When the Leverhulme-funded phase of research began, in 2002, the team had already created a substantial database of source material including new and archival photo-documentation from Pompeii, ancient accounts, depictions of deteriorated or lost frescoes, and interpretations of Roman stage formats and scenic practices.
The team then set about creating 3-dimensional digital visualisations of several of the architectural structures to be found in the ancient, perspectival frescoes.
The structural qualities of each architectural element were assessed to determine how the various components could have been used and integrated into edifices that, if physically realised, could have fit together and “stood up.” In some cases, scenic elements, such as curtains and painted scenic panels were similarly modelled and tested within the structures.
Where the painting had been removed from its original architectural location, we used digital, 3D models to recreate the original room's decorative ensemble, and simulate other ambient qualities of the space including patterns of light and shadow which conditioned viewing, and vistas available to those in the space; standing, sitting, reclining, or moving.
De-coding perspective in skenographia
The analysis of perspectival schemes in skenographic frescoes is essential for the extrapolation of three-dimensional architecture from a two-dimensional composition. It reveals how architectural elements connect with each other and, more importantly, assists in gauging how much depth is represented in the painting.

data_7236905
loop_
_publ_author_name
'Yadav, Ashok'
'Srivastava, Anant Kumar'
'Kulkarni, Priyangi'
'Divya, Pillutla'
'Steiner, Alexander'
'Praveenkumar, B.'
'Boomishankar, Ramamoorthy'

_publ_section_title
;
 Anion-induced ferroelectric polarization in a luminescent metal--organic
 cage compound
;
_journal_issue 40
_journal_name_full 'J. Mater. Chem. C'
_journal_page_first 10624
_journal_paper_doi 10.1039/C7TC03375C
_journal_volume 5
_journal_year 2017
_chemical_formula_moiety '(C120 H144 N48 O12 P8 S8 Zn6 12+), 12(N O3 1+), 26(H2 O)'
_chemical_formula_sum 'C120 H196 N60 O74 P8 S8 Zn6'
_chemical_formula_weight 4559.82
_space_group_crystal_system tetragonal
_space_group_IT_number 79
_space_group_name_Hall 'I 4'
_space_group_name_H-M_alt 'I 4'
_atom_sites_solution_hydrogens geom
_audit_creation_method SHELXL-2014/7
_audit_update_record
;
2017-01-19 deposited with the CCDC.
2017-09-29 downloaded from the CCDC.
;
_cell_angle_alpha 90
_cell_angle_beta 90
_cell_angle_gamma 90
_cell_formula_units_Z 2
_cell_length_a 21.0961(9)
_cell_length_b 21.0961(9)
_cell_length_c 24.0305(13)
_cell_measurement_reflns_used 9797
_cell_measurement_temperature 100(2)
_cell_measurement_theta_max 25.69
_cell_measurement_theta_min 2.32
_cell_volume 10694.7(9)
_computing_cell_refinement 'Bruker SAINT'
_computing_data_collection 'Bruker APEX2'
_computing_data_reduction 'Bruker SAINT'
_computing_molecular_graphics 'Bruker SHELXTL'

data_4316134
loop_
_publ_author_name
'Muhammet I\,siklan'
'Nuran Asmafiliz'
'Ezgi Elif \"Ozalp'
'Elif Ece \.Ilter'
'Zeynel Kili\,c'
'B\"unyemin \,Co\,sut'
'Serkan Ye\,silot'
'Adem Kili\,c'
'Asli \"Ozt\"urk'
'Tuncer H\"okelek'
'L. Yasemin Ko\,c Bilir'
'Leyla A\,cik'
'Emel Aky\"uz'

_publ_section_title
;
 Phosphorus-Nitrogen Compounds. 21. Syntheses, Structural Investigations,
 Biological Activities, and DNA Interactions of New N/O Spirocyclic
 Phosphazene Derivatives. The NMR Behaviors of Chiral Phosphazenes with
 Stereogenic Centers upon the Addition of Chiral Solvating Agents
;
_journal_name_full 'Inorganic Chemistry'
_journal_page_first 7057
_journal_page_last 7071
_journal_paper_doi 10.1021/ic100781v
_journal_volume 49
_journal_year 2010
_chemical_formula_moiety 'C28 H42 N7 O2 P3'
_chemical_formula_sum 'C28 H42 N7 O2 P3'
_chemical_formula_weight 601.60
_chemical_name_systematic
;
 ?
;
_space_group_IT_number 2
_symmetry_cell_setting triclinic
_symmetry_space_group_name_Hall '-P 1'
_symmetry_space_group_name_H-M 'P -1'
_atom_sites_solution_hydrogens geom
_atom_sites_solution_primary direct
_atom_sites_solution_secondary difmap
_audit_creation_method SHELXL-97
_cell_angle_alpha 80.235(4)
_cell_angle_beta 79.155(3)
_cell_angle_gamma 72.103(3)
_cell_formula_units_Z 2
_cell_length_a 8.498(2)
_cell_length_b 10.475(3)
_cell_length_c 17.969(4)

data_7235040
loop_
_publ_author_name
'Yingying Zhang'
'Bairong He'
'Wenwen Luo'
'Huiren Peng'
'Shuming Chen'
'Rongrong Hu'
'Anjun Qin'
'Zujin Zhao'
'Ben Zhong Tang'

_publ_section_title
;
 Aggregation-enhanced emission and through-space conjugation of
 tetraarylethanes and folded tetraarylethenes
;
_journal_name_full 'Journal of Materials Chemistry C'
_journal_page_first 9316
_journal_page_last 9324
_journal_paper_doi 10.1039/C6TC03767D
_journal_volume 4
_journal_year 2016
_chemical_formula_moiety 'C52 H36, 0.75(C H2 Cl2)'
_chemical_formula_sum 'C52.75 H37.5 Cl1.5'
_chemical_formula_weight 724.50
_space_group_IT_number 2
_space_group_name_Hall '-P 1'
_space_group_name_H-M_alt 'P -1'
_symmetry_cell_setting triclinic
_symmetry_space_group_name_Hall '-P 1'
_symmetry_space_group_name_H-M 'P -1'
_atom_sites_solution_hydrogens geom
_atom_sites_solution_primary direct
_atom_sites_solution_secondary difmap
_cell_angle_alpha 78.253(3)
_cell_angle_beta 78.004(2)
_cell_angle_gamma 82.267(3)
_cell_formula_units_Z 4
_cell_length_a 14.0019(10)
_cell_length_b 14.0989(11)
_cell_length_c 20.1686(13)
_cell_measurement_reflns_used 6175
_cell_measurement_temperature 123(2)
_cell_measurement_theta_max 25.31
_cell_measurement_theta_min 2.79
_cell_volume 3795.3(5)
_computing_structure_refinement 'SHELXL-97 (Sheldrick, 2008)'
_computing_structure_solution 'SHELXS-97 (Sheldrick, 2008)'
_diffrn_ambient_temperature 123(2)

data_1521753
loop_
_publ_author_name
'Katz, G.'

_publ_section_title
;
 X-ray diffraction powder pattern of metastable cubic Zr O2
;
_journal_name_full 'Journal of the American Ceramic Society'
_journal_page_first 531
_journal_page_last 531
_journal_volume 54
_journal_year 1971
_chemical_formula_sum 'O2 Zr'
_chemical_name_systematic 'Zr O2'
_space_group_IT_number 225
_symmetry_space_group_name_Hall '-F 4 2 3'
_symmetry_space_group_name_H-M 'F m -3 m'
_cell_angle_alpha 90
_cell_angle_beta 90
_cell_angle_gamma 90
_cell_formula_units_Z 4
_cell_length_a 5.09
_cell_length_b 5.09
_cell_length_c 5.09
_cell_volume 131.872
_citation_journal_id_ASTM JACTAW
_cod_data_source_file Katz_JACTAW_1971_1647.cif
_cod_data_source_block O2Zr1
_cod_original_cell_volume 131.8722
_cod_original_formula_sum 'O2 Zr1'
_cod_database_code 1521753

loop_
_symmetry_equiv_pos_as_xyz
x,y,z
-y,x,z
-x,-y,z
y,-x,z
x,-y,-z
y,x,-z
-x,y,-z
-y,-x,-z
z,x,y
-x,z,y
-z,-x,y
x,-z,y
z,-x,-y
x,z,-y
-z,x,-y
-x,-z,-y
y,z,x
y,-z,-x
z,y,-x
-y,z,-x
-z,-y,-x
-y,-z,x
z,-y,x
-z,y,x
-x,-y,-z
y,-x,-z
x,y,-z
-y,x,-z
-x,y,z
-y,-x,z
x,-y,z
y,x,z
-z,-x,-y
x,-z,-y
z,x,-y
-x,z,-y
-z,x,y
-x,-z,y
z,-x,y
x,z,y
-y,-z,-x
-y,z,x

There is no single solution for calculating the depth of the various elements of these architectural structures since many of the frescoes contain multiple, contradictory perspectival lines. However, one approach, which produces satisfactory results in most cases, is to hypothesize depth by concentrating on the predominant perspectival scheme used in the wall painting, and ignoring secondary perspectival lines.
This method helps us to perceive what Roman viewers may have more readily perceived as a distinction between "fictive" and "real" elements, i.e. between evocations of two-dimensional scenic panels and three-dimensional scenic architecture. In a number of cases, the frescoes seem to evoke not only different forms of theatrical presentation, but even different viewing positions from within the theatrical auditorium (cavea).